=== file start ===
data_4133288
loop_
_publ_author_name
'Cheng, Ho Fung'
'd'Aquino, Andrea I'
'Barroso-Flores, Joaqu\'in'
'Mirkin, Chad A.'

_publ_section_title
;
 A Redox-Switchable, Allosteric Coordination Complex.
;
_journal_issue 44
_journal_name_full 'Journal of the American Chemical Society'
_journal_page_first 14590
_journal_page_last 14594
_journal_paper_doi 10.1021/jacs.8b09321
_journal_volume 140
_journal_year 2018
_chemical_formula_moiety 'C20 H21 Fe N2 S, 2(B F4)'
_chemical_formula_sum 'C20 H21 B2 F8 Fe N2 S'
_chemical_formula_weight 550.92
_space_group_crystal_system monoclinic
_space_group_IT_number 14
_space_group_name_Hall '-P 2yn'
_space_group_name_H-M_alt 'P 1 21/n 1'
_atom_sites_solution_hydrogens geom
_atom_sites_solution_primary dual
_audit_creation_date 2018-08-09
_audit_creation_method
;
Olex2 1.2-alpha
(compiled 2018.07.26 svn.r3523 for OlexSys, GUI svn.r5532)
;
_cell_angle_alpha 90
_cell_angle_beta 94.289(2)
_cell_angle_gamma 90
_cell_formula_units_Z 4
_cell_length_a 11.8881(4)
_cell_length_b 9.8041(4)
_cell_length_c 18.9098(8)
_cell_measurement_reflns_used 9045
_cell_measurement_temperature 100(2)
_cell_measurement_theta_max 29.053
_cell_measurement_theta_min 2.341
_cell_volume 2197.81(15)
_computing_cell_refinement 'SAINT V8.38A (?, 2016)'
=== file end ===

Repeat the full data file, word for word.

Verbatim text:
data_4133288
loop_
_publ_author_name
'Cheng, Ho Fung'
'd'Aquino, Andrea I'
'Barroso-Flores, Joaqu\'in'
'Mirkin, Chad A.'

_publ_section_title
;
 A Redox-Switchable, Allosteric Coordination Complex.
;
_journal_issue 44
_journal_name_full 'Journal of the American Chemical Society'
_journal_page_first 14590
_journal_page_last 14594
_journal_paper_doi 10.1021/jacs.8b09321
_journal_volume 140
_journal_year 2018
_chemical_formula_moiety 'C20 H21 Fe N2 S, 2(B F4)'
_chemical_formula_sum 'C20 H21 B2 F8 Fe N2 S'
_chemical_formula_weight 550.92
_space_group_crystal_system monoclinic
_space_group_IT_number 14
_space_group_name_Hall '-P 2yn'
_space_group_name_H-M_alt 'P 1 21/n 1'
_atom_sites_solution_hydrogens geom
_atom_sites_solution_primary dual
_audit_creation_date 2018-08-09
_audit_creation_method
;
Olex2 1.2-alpha
(compiled 2018.07.26 svn.r3523 for OlexSys, GUI svn.r5532)
;
_cell_angle_alpha 90
_cell_angle_beta 94.289(2)
_cell_angle_gamma 90
_cell_formula_units_Z 4
_cell_length_a 11.8881(4)
_cell_length_b 9.8041(4)
_cell_length_c 18.9098(8)
_cell_measurement_reflns_used 9045
_cell_measurement_temperature 100(2)
_cell_measurement_theta_max 29.053
_cell_measurement_theta_min 2.341
_cell_volume 2197.81(15)
_computing_cell_refinement 'SAINT V8.38A (?, 2016)'